General manager Bob Quinn eluded to the possibility on draft weekend that the Detroit Lions' defensive line might look and play a little different than Lions fans are used to seeing over the last five years.
The trade Thursday of defensive tackle Akeem Spence to the Miami Dolphins for a 2019 draft pick is further evidence of that.
"Our old defensive front was very much one gap and very much get-up-the-field, and I'd say very much less in terms of gap responsibility," Quinn said after the draft.
"So, we are much more, I'd say, conscious of technique, holding our gaps, playing sound fundamentals, rather than just getting up the field."
Quinn said the Lions haven't totally switched to a two-gap system. They want to continue to be mixed in their fronts and be multiple depending on matchups and situation, but they certainly expect to have more elements of the two-gap system in place under new head coach Matt Patricia and defensive coordinator Paul Pasqualoni.
Patricia is coming from a hybrid New England defensive scheme that typically asked their interior linemen to play a conservative, two-gap approach trying to control blockers, read, and then react.
The Lions signed defensive tackle Sylvester Williams in free agency and drafted Da'Shawn Hand in the fourth round of last week's NFL Draft. Both players are more of the classic two-gap style tackles than Spence, who was more of a rusher, penetrator and get-up-the-field defender from the interior. Spence recorded three sacks last year, and had a positive grade from Pro Football Focus as a pass rusher, but a negative grade against the run.
Williams, on the other hand, didn't record a sack last season in 15 games for the Titans. He had a negative pass-rush grade from PFF, but his run-stopping performance ranked among the top 32 defensive tackles in the league last year.
Strength, technique, being strong at the point of attack and run stuffing ability are all hallmarks of Williams' game. That certainly fits a two-gap system.
The same can be said for Hand, who comes to Detroit fresh out of Alabama's two-gap scheme. His nine sacks in four years certainly don't jump off the stat sheet, but his athleticism and strength allowed him to be pretty good last year controlling gaps, setting the edge and playing the run.
"Big, strong guy, position versatility, can play inside, can play outside," Quinn said of Hand. "Good scheme fit for us. Good knowledge of our defensive line coach (former Alabama defensive line coach Bo Davis), that helped. Knows our technique."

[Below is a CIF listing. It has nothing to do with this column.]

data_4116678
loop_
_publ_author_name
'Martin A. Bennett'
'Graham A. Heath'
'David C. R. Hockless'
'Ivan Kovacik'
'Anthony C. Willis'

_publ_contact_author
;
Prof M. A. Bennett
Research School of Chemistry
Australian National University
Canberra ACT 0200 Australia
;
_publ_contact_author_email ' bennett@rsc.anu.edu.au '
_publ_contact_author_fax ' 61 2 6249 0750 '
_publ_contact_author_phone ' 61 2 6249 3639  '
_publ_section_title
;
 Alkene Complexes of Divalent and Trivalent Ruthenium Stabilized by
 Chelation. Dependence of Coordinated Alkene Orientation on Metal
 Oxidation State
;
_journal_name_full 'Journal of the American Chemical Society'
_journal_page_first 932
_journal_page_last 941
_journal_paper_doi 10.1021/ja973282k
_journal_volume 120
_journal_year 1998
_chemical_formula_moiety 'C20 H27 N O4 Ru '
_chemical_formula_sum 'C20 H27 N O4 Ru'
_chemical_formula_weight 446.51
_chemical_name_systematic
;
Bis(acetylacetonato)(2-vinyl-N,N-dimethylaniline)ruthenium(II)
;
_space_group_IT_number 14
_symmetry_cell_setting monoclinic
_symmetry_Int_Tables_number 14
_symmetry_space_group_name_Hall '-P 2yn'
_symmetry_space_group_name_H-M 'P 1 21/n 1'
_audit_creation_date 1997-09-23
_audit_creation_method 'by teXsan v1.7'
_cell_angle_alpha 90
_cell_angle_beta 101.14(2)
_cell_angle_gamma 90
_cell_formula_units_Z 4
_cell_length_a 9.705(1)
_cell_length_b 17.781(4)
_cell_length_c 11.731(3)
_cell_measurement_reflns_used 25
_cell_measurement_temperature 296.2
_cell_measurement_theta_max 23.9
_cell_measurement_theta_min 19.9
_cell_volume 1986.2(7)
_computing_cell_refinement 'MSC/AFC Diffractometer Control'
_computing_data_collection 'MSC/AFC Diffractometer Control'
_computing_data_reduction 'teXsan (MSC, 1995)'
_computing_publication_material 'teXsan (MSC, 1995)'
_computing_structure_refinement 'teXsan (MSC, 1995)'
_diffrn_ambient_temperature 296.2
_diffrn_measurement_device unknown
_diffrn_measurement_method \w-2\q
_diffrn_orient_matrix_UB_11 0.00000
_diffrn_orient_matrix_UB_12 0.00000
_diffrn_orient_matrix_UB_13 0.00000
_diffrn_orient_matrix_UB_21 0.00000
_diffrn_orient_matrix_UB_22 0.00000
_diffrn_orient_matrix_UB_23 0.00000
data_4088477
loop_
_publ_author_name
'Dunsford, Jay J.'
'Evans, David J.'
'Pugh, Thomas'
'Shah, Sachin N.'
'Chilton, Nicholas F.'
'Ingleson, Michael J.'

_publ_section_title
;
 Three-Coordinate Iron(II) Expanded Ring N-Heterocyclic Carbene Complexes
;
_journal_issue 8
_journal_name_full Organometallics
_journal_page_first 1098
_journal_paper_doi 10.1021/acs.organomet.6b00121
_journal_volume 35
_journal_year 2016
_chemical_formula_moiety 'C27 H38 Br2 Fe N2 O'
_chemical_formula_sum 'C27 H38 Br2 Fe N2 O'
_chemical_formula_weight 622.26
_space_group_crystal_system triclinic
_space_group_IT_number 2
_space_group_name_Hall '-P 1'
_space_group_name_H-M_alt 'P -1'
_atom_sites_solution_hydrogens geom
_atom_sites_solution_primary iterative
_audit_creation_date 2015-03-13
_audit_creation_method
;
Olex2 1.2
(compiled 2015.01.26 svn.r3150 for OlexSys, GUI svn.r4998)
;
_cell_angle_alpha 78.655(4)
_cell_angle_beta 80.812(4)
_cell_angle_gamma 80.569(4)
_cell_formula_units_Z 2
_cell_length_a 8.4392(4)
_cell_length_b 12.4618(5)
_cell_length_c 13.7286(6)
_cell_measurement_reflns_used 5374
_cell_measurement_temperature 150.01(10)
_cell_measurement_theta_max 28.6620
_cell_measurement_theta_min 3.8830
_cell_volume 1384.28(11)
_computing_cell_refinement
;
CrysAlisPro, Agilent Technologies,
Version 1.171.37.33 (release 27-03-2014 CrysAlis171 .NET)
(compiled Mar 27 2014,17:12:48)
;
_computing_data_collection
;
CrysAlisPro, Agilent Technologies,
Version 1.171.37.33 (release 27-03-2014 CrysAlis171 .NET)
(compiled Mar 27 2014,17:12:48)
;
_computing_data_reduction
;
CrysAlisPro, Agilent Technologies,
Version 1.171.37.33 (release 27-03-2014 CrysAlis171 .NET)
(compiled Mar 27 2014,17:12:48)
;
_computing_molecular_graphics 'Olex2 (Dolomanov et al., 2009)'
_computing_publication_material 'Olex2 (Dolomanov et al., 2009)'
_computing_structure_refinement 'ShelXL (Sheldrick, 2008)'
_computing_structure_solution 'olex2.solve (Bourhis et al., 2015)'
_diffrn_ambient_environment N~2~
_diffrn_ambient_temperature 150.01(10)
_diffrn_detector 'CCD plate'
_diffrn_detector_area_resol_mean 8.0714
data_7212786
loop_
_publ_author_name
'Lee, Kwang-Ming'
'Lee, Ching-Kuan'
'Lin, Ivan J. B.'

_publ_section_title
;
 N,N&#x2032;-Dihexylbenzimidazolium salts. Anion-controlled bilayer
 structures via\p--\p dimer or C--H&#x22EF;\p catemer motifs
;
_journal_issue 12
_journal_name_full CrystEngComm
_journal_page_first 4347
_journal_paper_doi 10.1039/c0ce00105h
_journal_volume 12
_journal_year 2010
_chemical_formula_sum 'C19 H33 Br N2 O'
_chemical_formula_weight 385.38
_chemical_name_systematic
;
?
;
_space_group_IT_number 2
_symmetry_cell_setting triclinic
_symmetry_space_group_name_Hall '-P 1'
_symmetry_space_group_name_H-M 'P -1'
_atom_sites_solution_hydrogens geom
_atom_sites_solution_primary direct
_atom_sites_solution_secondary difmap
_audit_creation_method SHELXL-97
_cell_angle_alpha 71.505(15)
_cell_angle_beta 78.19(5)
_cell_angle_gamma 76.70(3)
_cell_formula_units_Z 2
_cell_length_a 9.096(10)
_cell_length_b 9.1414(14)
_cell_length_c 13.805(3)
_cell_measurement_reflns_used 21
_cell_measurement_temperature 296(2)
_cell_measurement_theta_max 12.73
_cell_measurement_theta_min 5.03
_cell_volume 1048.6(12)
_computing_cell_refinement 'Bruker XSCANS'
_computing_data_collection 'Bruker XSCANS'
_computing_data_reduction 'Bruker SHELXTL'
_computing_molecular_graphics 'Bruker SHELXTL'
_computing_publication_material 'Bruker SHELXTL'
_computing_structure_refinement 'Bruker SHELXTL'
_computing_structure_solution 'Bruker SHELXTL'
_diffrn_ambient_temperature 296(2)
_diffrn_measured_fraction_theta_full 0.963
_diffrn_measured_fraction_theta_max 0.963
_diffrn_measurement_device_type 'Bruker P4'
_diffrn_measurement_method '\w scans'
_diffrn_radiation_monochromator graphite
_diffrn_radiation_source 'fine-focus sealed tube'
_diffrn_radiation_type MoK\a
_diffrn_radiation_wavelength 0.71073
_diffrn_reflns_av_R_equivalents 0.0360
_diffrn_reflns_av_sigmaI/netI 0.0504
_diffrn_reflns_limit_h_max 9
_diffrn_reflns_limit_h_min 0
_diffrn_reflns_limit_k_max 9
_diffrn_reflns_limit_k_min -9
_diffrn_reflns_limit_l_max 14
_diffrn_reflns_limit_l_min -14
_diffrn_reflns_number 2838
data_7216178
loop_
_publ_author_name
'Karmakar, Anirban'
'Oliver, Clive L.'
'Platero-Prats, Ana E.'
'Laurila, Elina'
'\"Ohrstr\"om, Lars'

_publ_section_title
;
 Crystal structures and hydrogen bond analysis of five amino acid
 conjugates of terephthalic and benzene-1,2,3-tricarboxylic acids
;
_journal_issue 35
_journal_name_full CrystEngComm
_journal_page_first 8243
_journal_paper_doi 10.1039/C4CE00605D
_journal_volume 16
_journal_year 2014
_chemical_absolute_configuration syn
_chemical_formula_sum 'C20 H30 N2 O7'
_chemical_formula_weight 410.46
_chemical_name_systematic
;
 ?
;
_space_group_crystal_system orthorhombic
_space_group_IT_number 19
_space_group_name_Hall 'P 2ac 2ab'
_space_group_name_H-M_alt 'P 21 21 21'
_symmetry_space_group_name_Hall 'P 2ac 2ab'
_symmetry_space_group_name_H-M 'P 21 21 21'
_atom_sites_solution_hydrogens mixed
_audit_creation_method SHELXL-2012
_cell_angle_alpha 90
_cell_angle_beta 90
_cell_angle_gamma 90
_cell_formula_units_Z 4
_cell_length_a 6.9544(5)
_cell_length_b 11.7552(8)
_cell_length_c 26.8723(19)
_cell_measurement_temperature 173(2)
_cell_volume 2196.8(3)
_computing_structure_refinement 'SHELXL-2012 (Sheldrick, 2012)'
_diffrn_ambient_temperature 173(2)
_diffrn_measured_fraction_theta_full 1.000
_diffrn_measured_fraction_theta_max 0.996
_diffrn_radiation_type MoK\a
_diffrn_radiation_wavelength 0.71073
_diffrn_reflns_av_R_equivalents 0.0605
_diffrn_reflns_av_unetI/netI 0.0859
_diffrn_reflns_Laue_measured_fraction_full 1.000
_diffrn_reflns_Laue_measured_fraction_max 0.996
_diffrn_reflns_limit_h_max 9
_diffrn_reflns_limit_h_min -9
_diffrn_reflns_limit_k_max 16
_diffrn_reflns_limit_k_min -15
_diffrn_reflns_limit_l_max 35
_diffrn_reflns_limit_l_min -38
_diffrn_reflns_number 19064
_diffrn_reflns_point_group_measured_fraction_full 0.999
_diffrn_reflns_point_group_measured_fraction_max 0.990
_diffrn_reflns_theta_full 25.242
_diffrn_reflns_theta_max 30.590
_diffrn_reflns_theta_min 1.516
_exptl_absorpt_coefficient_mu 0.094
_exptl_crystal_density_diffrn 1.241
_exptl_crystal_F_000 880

A'Shawn Robinson, Detroit's returning starter at defensive tackle and a former teammate of Hand's running the same two-gap system in Alabama, earned a positive grade from PFF as both a pass rusher and run defender in 2017. He's big and strong with athletic traits, and recorded 53 tackles from the interior a season ago.
See the trend here?
"We want a big, strong, tough, physical team in the trenches," Quinn said. "So, that's my job to kind of fill those roles in terms of the player side, and then it's Matt and his coaches to kind of implement that style in terms of scheme. So, it was an emphasis and I think so far, so good."
The trading of Spence does leave the Lions a little thin along the interior of their defensive line. The current defensive tackle group consists of Robinson, Williams, Hand, Jeremiah Ledbetter, Christian Ringo and Toby Johnson. Those numbers could be boosted by the undrafted rookie free agent class coming in for next weekend's rookie minicamp.
Quinn has also said he's not done building the roster through free agency. There are still some veteran free-agent defensive tackles on the market who might be fits for how the Lions want to remake the middle of their defensive line.
"Yeah, there's a few vets that we've been talking to the last couple weeks, so I think we'll revisit some of those conversations," Quinn said. "Just because the draft's over doesn't mean the needs are done, you know.
"Like I always say, there's free agents out there, there's street guys, we're setting up tryouts for rookie minicamp, so we're always trying to churn the roster. There's guys available."
Expect any interior defensive lineman the Lions bring in to have more of the traits of a two-gap defensive tackle, which are size, strength, technically sound, can stand up at the point of attack and good against the run. Those seem to be the features the Lions are looking for in the middle of their defensive line.